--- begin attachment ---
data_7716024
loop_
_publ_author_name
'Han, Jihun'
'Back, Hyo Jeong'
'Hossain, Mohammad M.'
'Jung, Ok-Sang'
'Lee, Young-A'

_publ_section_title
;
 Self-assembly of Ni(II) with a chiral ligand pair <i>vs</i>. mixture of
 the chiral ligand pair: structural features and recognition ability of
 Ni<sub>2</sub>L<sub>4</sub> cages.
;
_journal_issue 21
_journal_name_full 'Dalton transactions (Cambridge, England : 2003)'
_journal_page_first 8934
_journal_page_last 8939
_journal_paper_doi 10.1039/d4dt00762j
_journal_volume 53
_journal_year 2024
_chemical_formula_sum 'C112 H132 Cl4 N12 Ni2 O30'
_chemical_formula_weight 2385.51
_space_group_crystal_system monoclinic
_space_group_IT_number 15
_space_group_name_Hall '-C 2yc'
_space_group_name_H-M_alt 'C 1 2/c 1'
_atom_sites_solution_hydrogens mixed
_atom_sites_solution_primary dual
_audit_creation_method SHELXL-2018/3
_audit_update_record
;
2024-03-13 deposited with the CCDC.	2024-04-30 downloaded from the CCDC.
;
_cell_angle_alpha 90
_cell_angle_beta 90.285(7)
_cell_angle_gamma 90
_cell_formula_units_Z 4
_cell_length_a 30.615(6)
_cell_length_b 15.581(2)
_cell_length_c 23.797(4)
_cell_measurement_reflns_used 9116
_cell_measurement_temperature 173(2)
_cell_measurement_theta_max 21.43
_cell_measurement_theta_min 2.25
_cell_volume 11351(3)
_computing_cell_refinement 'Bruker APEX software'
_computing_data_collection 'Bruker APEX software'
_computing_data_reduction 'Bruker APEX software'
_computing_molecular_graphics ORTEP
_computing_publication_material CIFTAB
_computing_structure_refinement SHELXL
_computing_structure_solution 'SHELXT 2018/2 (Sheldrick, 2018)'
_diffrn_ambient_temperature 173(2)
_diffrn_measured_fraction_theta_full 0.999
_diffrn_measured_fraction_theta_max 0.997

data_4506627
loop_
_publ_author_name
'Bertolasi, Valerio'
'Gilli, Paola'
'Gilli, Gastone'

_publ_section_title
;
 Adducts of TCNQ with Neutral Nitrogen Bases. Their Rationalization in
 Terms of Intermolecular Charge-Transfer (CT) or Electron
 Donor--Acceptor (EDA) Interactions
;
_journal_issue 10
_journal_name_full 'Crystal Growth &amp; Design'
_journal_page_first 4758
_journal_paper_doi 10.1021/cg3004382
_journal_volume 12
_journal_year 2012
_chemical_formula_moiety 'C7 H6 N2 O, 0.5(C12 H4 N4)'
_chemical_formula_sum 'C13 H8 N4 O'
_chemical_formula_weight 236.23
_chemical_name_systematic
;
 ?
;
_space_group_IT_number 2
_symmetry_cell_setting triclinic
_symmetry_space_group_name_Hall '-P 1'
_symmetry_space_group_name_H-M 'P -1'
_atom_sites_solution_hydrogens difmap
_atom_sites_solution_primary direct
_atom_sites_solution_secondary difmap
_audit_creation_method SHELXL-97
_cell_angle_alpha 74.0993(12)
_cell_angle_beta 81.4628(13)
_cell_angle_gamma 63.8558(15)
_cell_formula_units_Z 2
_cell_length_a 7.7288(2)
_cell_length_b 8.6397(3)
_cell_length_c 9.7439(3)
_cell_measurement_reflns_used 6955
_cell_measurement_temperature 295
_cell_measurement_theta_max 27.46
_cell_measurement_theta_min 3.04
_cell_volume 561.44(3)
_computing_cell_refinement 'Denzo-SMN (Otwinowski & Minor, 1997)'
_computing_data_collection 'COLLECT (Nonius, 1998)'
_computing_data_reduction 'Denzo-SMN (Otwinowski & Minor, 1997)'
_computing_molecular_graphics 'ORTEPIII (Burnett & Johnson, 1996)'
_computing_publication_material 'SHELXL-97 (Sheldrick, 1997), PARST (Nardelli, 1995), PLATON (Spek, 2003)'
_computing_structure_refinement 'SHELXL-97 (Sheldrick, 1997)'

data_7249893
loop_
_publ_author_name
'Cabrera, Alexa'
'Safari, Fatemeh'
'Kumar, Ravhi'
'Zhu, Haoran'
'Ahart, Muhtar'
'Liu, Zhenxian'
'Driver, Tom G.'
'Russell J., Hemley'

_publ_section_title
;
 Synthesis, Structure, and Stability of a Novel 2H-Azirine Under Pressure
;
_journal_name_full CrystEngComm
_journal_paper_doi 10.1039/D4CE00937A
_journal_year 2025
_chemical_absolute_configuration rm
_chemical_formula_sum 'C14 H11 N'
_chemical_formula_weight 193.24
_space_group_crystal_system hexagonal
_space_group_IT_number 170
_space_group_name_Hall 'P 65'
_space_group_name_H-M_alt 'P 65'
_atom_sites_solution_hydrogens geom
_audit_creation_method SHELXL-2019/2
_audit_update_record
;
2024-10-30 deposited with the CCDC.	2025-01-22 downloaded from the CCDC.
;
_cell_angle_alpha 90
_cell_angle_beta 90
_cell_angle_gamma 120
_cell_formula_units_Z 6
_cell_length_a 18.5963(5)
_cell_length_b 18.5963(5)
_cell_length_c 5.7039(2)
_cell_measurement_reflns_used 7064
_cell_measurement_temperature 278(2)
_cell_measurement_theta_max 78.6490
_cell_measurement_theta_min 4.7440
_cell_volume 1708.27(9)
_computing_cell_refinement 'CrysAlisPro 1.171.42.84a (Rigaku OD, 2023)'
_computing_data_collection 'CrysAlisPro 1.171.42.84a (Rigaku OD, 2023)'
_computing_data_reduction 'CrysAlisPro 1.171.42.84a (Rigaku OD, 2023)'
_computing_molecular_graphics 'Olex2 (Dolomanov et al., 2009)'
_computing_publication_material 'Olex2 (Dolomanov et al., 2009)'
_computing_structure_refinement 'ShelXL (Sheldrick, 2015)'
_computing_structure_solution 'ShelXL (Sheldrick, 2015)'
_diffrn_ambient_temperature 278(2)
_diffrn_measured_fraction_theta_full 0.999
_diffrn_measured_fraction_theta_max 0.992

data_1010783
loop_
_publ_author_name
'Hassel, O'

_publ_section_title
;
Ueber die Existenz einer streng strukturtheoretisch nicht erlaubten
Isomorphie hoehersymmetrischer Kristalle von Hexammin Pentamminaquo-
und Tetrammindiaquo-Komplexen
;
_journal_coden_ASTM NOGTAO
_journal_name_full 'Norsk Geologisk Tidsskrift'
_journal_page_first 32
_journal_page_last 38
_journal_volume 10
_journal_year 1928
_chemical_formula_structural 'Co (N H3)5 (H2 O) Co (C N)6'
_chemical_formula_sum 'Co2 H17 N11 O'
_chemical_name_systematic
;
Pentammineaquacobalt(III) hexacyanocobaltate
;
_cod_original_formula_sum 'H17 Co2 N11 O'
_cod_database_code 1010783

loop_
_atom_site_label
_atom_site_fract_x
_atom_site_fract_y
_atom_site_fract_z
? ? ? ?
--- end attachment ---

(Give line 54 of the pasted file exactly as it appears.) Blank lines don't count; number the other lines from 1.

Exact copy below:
_diffrn_ambient_temperature 173(2)